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How to show Plurality in Count Nouns

In English, “-s” is often added to the end of a noun or verb. This page will demonstrate five different situations that require an “S.”

You need to show plurality when talking about more than one or speaking in general terms about all of the items in one category.

Adding “S” to Show Plurality (more than one)

This person is reading more than one book. Therefore, it is necessary to add “s” to the end of the word “books.”

Adding “S” to Show Generality

If you are referring to a general rule, or are speaking about ALL of the items in one category (all trees, all computers, all schools), then you must add “S.” Also, remember not to use “the” in front of the plural noun when you are referring to a general category.

For present tense subject/verb agreement

Add “S” on the end of a verb in present tense to agree with the singular “he,” “she,” or “it” subject.

Adding “S” for Subject/Verb Agreement

This sentence is in the present tense. John is a “he” subject, so the verb, “sit” must add “s” to agree with “he.”

This sentence also expresses repeated action. We know that John always sits in the front row, and he always hates sitting there.

Adding “S” for Subject/Verb Agreement

Mary is a “she” subject. Therefore you need to add “s” to the verbs “love” and “eat” so the subject and verb agree.

This sentence is in present tense and is expressing something that is always true.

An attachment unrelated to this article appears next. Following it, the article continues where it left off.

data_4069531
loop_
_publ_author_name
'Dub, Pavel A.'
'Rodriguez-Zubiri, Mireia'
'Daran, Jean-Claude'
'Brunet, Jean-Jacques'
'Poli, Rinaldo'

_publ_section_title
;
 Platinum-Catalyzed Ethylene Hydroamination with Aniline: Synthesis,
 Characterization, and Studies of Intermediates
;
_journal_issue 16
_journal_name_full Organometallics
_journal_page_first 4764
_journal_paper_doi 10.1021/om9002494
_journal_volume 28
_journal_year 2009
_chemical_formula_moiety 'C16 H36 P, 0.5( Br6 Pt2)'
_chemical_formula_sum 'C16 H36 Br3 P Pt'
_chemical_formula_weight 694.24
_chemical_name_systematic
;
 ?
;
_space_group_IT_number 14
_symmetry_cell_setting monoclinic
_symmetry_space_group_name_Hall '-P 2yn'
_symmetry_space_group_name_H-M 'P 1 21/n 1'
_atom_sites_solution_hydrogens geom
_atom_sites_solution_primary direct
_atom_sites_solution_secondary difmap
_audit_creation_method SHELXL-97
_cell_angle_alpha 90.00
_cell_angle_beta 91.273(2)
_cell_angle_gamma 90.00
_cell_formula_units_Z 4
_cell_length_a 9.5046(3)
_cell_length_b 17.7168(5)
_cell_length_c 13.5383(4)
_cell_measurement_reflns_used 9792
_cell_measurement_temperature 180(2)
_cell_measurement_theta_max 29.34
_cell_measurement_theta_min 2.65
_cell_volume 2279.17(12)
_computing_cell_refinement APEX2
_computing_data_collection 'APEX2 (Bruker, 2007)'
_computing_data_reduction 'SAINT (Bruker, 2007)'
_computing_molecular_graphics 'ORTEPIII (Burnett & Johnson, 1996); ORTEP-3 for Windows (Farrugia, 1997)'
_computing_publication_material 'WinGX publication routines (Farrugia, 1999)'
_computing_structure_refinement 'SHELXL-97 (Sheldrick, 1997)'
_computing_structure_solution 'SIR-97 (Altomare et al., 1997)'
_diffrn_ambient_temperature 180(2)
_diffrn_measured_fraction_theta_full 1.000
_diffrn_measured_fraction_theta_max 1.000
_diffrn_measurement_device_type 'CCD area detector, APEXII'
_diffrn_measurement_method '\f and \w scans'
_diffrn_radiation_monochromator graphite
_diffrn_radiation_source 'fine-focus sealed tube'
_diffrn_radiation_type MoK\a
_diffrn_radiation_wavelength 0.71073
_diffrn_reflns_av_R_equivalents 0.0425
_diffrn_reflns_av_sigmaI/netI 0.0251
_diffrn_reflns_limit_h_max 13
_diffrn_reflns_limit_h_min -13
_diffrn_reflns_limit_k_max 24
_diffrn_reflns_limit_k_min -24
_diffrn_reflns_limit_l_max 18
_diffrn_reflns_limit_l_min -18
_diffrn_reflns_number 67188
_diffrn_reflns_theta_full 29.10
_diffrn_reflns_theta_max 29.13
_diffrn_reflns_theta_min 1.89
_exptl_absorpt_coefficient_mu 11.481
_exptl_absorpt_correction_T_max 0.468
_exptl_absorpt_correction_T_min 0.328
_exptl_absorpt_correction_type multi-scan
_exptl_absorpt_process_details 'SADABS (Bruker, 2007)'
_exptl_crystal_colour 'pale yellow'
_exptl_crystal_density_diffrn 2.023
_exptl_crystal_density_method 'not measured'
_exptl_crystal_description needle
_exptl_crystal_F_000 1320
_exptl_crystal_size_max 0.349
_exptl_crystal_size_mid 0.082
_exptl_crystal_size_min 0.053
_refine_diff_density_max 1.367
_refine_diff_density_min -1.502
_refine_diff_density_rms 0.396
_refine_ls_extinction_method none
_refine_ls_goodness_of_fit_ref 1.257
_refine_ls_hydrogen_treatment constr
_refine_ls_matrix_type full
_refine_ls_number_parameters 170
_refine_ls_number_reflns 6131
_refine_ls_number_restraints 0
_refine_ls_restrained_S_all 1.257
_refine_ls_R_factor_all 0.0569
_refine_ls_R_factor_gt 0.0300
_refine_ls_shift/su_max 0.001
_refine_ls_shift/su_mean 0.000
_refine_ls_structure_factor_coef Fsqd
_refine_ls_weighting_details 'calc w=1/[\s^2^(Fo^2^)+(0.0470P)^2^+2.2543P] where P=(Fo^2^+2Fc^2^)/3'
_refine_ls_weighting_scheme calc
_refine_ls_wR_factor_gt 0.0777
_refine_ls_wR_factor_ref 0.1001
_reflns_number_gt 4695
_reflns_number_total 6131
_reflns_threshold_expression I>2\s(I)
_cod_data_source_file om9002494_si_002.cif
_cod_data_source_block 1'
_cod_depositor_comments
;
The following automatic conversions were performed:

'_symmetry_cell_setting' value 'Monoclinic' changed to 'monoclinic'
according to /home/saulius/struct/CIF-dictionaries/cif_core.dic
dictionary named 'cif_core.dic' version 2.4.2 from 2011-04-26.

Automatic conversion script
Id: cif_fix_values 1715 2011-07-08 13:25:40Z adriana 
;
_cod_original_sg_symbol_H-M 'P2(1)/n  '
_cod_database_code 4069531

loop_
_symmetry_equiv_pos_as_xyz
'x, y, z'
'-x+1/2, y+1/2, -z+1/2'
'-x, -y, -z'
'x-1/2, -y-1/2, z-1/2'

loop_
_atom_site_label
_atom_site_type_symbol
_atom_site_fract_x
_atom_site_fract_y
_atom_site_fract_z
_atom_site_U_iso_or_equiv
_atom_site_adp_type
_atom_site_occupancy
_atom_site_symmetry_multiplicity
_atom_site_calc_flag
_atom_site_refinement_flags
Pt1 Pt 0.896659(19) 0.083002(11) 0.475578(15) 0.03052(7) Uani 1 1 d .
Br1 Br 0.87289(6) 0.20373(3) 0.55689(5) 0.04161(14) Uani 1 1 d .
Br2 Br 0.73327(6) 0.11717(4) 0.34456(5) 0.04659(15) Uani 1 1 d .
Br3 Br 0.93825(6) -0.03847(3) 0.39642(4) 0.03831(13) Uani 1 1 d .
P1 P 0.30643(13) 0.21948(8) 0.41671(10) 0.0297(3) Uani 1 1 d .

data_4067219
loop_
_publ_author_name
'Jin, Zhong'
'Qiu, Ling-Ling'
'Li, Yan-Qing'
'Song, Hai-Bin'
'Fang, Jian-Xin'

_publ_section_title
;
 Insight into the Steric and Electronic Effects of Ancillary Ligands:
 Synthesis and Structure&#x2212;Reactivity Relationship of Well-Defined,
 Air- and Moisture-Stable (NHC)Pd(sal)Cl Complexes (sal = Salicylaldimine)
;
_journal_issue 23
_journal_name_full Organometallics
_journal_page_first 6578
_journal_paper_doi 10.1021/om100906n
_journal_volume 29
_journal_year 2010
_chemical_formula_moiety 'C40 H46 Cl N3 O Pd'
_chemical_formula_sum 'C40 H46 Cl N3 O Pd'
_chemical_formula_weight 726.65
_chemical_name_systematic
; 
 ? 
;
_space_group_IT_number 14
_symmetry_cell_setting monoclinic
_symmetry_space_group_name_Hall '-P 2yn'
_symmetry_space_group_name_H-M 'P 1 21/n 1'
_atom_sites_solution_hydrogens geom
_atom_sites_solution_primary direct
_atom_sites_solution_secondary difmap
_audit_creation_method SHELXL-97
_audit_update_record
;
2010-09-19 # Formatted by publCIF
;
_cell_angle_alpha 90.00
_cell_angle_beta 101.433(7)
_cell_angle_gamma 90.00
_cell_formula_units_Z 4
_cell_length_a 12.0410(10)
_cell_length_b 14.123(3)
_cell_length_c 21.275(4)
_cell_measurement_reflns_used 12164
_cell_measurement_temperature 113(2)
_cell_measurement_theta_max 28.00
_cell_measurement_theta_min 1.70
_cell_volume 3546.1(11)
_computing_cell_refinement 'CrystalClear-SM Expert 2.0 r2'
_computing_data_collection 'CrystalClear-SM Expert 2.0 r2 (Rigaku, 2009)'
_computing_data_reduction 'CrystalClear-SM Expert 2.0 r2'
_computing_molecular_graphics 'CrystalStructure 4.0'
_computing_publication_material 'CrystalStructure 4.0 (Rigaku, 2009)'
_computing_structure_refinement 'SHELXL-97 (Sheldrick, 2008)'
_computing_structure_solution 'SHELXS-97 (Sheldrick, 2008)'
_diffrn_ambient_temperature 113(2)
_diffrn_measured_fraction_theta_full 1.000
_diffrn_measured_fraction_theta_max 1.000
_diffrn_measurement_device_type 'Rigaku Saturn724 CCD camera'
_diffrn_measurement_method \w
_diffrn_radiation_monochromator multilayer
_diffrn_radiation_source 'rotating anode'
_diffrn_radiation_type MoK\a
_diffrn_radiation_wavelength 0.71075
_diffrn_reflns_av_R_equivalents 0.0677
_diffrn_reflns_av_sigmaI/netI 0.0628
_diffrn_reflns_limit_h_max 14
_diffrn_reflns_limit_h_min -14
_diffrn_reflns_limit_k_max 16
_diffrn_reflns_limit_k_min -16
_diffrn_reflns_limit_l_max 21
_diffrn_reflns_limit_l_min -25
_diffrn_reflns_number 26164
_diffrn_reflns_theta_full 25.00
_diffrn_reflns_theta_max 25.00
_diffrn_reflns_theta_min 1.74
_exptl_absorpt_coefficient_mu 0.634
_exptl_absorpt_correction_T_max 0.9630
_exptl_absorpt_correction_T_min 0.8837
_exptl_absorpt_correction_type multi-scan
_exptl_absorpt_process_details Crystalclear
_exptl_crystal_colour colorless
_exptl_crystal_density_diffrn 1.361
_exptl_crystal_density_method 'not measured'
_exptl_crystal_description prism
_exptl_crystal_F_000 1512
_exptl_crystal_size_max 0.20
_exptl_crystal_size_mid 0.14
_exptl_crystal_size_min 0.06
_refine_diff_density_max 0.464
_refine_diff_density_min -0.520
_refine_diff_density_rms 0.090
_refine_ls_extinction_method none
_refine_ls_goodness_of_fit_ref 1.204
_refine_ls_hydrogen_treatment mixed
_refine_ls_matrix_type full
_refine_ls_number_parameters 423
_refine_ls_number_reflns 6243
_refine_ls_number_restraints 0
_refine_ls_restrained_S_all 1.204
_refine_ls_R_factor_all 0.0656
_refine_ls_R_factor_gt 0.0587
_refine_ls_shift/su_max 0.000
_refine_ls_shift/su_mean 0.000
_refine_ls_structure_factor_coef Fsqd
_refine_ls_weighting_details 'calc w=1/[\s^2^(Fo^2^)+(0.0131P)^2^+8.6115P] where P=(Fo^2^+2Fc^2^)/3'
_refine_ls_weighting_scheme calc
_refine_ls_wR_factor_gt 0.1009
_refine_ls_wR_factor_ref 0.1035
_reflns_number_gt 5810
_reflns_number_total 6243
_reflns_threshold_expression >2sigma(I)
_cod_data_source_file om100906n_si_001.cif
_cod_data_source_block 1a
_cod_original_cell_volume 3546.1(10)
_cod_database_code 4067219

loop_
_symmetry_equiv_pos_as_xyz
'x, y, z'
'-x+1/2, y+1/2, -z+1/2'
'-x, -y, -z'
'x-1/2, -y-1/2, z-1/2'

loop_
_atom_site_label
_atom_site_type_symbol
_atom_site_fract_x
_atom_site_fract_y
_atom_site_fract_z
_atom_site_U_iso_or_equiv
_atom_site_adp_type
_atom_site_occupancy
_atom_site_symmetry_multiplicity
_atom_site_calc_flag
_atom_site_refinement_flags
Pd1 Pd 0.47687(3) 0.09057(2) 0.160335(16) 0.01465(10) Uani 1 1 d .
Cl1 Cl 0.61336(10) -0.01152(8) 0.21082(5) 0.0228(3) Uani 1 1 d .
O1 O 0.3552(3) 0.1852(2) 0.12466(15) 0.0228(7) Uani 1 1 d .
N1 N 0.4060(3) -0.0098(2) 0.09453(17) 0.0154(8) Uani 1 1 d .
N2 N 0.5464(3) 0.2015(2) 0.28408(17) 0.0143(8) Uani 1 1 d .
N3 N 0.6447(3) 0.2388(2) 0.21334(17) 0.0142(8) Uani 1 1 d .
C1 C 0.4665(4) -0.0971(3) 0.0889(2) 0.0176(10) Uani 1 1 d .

Adding “S” for Subject/Verb Agreement

“My computer” is an “it” subject, so the verbs “break” and “frustrate” need to add “s” to agree.

This sentence is in the present tense and is expressing a repeated action.

How to Show Singular Possession

Add Apostrophe-S to Show Possession

This sentence is referring to something that someone owns. The ‘s means the computer belongs to John.

Add Apostrophe-S to Show Possession

This sentence describes whose house burned down. The ‘s shows us that it was the house that belonged to Mary.

Add Apostrophe-S to Show Possession

This sentence compares the rooms occupied by two different people. The ‘s indicates that one room is owned by my brother, while the other is owned by my sister.

How to Show Plural Possession

Using S-Apostrophe to Show Possession

This sentence is comparing the two rooms used by the boys and the girls. Since the words boys and girls are already plural, the apostrophe is added after the “s” to show possession.

Using S-Apostrophe to Show Possession

Once again, notice the plural noun, students, uses “s” followed by an apostrophe to show possession.

Using S-Apostrophe to Show Possession

The name, Myles, always ends in “s” even though it is singular. This means that when you want to show possession with the name Myles, you need to add the apostrophe after the “s.”

For all proper nouns ending in “s,” it is accepted to add ‘s (Myles’s homework).

Using S-Apostrophe to Show Possession

Again, the proper noun, Les, always ends in “s.” Notice the apostrophe is added after the “s”.

How to Indicate a Contraction

Using Apostrophe-S for IT’S

“It’s” is simply a shorter way of saying “it is.” Several other words are commonly used with ‘s to show a contraction. For example, who’s, what’s, where’s, there’s, he’s, she’s, etc.

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